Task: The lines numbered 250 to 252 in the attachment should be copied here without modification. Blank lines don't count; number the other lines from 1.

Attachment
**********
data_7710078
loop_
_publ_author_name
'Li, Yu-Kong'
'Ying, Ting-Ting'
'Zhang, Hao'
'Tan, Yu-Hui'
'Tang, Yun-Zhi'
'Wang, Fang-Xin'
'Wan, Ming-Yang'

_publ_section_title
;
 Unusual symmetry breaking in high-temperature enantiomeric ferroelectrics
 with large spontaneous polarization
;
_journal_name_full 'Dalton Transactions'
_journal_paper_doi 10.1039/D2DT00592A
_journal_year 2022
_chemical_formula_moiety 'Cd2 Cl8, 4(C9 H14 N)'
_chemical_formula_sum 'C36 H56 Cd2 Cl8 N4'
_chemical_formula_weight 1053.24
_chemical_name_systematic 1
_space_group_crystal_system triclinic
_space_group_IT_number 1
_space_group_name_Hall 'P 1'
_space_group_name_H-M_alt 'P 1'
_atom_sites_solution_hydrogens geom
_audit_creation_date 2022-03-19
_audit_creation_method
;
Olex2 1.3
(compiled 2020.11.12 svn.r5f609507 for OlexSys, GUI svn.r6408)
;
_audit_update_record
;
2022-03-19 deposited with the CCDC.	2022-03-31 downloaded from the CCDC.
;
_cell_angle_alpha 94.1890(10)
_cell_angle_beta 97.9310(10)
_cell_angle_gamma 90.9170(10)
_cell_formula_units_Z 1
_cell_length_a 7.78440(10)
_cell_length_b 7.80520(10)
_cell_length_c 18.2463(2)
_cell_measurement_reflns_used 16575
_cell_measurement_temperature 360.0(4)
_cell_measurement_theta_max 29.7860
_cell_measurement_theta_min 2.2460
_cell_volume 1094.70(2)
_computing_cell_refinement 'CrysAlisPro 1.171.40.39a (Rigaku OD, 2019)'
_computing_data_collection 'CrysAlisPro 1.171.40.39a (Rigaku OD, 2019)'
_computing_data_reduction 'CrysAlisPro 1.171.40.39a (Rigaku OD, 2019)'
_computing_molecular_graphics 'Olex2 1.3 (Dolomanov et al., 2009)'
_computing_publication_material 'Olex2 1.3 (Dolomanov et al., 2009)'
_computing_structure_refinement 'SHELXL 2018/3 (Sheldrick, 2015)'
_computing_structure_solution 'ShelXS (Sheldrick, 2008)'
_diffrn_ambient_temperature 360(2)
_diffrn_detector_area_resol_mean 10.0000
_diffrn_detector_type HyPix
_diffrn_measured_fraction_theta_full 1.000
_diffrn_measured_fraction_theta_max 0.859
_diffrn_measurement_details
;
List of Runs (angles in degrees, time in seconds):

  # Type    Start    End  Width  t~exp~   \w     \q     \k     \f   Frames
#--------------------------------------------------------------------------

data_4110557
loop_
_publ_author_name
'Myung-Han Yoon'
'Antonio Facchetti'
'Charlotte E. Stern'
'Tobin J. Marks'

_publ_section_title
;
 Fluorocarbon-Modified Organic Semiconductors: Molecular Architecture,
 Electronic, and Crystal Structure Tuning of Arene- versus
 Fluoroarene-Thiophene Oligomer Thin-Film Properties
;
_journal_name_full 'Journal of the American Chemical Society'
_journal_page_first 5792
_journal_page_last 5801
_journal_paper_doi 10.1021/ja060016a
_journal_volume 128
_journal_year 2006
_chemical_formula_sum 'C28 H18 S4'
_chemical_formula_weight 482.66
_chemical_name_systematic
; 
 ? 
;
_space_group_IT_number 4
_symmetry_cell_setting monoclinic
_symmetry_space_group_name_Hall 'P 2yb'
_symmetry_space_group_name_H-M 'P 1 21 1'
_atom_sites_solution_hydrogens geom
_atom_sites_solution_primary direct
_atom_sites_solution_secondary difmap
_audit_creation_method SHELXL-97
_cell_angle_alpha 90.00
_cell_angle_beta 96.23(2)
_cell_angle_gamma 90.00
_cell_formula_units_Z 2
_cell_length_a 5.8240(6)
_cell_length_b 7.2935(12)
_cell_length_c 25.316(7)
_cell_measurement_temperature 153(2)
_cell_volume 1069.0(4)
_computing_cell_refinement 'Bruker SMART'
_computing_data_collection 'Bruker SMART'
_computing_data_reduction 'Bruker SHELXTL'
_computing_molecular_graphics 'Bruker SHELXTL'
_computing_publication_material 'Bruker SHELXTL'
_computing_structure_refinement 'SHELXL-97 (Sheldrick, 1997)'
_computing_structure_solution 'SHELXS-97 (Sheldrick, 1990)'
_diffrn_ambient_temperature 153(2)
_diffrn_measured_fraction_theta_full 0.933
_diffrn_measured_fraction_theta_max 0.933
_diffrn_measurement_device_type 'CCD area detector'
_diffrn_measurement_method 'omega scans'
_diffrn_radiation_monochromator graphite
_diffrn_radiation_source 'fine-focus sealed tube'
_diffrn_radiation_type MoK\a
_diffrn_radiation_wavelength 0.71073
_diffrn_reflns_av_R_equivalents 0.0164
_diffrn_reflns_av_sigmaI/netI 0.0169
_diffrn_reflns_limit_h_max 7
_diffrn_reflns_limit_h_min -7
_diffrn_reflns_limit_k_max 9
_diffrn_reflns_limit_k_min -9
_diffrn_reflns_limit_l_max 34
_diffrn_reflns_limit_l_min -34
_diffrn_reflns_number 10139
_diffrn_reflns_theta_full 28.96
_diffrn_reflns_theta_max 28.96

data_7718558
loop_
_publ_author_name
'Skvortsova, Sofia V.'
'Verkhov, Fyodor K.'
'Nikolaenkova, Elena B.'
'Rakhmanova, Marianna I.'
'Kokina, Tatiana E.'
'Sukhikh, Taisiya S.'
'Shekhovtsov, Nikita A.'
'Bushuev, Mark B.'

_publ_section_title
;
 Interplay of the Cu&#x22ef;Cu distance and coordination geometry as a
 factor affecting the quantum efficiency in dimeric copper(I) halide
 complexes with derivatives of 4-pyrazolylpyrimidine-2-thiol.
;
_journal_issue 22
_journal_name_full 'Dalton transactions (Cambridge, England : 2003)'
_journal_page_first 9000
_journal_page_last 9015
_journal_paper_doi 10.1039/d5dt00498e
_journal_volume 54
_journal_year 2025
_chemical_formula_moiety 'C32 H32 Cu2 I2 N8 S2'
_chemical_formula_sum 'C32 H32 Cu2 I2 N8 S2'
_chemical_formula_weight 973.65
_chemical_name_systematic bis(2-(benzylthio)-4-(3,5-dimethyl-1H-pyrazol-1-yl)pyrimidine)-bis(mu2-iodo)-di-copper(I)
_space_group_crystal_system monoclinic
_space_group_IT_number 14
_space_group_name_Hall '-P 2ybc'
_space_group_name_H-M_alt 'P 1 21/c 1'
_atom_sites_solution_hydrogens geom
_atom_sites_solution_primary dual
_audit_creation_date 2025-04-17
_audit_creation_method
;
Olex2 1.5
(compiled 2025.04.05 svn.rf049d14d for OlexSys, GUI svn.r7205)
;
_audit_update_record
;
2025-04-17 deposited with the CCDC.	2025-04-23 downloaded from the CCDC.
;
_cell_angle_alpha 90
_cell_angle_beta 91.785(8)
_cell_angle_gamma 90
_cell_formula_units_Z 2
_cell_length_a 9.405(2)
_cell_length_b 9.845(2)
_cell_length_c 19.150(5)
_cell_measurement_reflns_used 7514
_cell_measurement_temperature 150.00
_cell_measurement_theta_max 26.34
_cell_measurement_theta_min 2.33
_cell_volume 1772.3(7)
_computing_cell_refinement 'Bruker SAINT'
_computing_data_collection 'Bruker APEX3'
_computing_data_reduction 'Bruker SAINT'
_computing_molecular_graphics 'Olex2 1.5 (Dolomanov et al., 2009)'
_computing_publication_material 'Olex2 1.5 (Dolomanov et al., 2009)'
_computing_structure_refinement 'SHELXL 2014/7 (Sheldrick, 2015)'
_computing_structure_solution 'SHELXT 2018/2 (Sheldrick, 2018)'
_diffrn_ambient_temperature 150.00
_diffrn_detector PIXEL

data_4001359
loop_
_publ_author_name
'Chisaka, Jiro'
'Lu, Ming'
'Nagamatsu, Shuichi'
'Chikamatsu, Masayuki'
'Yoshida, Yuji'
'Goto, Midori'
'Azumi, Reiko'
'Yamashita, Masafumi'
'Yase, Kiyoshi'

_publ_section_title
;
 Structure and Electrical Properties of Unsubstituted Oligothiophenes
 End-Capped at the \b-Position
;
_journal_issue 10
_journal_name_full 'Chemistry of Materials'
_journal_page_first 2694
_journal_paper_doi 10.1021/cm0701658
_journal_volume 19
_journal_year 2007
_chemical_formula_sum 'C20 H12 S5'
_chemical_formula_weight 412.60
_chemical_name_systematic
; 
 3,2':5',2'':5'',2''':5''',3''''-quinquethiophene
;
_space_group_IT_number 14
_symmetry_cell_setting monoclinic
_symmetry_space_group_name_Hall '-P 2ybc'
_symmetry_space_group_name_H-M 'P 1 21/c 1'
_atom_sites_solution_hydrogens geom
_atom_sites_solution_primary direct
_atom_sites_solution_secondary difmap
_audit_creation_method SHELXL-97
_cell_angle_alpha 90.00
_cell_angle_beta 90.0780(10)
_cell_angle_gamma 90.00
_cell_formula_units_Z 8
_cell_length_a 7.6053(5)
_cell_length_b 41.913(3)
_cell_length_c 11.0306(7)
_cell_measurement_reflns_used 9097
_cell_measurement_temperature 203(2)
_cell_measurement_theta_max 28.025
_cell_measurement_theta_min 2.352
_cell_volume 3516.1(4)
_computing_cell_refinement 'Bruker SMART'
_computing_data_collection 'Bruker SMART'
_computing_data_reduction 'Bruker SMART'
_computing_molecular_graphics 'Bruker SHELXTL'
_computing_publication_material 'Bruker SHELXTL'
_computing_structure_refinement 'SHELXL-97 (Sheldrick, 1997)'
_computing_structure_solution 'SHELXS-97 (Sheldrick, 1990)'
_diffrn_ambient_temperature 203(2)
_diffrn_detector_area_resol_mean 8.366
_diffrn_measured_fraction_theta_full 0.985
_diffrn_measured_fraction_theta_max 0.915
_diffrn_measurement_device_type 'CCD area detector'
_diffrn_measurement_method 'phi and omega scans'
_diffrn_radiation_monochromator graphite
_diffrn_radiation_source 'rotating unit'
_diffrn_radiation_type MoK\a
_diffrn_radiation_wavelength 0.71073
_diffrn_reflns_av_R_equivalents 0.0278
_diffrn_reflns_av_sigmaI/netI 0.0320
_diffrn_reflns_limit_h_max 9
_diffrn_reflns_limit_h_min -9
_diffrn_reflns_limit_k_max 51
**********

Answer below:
_computing_cell_refinement 'Bruker SMART'
_computing_data_collection 'Bruker SMART'
_computing_data_reduction 'Bruker SMART'